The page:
On the 20th of December 2020, my life changed forever with one phone call. The phone call I’ve been silently dreading for a very long time. The one that meant I would never talk to me Mam again, hug me Mam again, brush her hair, hold her hand, talk rubbish with and tell her I love her.
My legs stopped working. I couldn’t breathe. I couldn’t take it in. I couldn’t do what in any other time I would have done. Get in my car and go to me Dad. Just as well really as I was definitely not in a safe frame of mind to drive 3 hours down the motorway.
The next day, I went for a community covid test so I could go to me Dad with some hope that I wasn’t carrying the virus. We spent two precious days together grieving while I tried to find everything I would need to register her death because me Dad couldn’t say the words out loud.
He refused to come home with me for Christmas, and refused to let me stay. I don’t really remember Christmas Day. I didn’t see in the New Year. I did get another community Covid test and come back.
I packed for three days, expecting to head home ready to be back in school on Tuesday, the first day our children were due back in after the holidays. On seeing me Dad, how lost he was with everything that needed to be done, I called my Head on Sunday to ask for compassionate leave to get everything necessary done, because once I leave, that’s it until Easter at the earliest. And I’ve felt ridiculously guilty about it since, even though I know it was definitely the right thing to do for both of us.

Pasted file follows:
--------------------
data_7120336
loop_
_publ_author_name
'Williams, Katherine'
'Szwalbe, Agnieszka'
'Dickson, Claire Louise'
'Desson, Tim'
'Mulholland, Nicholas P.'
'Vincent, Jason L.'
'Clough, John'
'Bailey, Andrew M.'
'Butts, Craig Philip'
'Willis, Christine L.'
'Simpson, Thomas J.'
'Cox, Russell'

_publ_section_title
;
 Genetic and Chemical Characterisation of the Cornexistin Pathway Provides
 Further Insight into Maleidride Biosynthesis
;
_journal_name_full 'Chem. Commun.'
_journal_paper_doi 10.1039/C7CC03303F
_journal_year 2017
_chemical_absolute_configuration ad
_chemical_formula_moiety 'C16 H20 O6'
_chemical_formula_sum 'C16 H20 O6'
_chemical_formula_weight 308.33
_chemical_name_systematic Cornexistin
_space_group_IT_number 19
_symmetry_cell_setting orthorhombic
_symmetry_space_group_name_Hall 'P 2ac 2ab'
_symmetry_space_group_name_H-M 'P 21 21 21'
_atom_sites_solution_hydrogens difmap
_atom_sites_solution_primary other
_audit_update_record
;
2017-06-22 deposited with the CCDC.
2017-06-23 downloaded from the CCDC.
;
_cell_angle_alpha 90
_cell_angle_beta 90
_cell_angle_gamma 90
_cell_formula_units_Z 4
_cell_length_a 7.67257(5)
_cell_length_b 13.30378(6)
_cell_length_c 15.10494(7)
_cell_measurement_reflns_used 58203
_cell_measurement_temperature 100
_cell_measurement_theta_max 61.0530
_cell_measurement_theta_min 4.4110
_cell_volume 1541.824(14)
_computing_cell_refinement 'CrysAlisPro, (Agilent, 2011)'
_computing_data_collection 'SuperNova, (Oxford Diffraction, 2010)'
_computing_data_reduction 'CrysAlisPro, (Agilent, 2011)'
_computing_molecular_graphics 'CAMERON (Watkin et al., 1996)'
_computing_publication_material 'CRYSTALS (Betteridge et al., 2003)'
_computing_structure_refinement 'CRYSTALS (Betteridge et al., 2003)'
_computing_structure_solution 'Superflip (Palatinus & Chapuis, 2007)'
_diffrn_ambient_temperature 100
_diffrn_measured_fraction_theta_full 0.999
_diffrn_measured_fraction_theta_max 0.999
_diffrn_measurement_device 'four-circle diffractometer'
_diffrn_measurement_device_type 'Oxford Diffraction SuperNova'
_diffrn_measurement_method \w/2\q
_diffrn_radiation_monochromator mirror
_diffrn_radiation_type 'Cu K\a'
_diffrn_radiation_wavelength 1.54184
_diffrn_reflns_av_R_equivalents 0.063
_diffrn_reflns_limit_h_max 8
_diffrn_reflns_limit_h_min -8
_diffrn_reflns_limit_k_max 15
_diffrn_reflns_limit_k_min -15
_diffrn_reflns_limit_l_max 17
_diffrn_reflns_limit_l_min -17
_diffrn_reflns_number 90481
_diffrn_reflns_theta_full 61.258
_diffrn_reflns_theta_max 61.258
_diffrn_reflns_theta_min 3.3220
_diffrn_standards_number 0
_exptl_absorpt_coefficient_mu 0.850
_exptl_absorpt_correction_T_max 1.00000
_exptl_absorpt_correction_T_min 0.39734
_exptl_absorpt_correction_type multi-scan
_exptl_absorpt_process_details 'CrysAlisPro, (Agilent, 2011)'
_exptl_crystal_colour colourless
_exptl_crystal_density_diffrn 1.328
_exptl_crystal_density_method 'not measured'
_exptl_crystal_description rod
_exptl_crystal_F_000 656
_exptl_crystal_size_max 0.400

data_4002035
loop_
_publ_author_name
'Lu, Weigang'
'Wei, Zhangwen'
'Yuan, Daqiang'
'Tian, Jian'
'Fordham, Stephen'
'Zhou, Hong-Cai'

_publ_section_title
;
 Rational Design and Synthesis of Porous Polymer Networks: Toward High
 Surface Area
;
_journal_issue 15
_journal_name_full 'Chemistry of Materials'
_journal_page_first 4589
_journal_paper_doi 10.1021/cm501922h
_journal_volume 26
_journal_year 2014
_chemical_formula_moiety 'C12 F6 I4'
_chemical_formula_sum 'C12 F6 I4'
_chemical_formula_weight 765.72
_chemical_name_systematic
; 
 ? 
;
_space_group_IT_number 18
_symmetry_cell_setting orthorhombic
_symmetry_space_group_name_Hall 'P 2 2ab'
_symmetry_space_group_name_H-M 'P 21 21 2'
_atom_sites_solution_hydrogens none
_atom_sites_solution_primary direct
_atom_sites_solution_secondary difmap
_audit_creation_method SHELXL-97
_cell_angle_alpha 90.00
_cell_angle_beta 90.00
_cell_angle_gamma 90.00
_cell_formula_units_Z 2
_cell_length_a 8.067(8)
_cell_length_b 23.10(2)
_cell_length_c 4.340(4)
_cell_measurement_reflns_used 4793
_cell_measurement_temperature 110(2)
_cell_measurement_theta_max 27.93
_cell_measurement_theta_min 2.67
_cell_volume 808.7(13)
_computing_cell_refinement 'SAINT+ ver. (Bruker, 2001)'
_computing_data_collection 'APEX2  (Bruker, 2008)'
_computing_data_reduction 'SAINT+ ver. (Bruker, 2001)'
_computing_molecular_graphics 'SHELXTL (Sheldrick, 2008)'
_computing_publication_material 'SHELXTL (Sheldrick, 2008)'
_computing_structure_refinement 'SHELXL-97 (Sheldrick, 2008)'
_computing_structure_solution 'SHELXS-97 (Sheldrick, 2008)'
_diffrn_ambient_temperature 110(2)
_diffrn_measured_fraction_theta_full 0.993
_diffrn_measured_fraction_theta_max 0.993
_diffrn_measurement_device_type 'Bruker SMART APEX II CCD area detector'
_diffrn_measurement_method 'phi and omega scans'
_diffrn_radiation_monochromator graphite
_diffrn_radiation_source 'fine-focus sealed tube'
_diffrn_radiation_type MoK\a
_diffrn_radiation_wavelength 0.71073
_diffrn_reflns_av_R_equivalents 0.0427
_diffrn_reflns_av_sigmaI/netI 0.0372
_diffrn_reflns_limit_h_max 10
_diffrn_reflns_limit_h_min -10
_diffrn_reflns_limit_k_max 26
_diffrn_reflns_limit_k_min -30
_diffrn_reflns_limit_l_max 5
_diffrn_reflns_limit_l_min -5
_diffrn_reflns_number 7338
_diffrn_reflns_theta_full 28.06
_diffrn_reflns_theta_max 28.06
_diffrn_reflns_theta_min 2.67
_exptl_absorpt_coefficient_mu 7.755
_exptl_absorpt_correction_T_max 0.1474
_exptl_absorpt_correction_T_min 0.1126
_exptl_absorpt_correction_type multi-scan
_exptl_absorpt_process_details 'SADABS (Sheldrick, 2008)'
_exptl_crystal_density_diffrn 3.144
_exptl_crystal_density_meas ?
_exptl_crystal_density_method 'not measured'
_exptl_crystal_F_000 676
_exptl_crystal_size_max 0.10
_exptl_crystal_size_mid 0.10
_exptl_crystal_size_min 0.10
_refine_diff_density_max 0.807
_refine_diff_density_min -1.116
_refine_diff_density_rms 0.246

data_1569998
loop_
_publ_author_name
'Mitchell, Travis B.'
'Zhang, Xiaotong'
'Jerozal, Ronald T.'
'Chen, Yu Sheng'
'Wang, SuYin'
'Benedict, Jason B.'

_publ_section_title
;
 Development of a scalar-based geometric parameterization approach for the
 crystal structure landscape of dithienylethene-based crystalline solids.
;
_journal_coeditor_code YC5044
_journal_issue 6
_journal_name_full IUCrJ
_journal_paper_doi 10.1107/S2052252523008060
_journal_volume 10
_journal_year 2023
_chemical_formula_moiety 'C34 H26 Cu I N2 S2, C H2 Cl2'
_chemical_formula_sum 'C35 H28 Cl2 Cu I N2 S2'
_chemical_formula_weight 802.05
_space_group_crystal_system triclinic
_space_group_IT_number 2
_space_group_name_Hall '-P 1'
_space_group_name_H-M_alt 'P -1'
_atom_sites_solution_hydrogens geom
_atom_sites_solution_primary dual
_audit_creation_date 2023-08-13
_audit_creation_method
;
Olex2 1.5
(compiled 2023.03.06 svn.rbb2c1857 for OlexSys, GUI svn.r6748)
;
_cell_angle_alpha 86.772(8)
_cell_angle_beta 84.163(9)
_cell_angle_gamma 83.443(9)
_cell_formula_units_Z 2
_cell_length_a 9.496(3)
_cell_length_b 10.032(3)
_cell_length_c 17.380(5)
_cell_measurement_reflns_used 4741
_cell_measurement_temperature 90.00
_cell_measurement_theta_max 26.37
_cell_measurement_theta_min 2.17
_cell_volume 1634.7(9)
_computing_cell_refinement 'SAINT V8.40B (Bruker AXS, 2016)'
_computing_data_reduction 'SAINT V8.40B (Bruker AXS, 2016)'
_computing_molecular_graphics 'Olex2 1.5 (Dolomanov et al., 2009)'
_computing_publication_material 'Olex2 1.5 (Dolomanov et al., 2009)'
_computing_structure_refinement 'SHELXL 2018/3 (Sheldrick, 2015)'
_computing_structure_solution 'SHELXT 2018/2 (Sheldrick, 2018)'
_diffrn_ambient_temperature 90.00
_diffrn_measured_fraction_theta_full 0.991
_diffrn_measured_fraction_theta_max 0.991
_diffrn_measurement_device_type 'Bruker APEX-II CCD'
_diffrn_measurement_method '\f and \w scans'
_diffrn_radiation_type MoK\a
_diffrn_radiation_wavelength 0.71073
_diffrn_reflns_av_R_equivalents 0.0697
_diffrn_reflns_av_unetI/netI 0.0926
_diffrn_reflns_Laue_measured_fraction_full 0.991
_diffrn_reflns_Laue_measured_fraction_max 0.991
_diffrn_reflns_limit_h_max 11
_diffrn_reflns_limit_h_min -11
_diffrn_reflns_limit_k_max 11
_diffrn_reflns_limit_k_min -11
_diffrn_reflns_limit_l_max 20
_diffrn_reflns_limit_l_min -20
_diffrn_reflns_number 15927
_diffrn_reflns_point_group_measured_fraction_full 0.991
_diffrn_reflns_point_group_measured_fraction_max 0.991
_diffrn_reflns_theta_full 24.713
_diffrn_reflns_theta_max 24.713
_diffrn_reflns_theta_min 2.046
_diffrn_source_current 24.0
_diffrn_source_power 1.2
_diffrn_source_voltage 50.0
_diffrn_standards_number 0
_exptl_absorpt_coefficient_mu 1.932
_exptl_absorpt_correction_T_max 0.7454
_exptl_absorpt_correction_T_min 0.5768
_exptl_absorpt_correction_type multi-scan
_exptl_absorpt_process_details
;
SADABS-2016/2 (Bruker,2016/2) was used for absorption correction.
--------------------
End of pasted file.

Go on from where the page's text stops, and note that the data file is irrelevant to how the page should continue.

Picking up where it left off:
I’ve spent a week sorting through paperwork, visiting banks, phoning companies and repeating the words, “I need to inform you me Mam has died,” to save me Dad from some of the pain. It still doesn’t feel real. With no proper funeral service and wake, I doubt it will. We will celebrate her life when family and friends can get together safely, but who knows when that will be?
My whole adult life I’ve wondered what being a proper adult would feel like. After a few weeks of extreme adulting, I finally know, and I do not like it one bit.
In losing me Mam, I’ve lost the wind beneath my wings. Because that’s who she was. My hero. The most courageous person I have ever known.
Today, we say a very quiet goodbye.
And then tomorrow, because I know she’d kick my arse if I don’t, I smile, thank my blessings, and get back to daily life, starting with the drive home.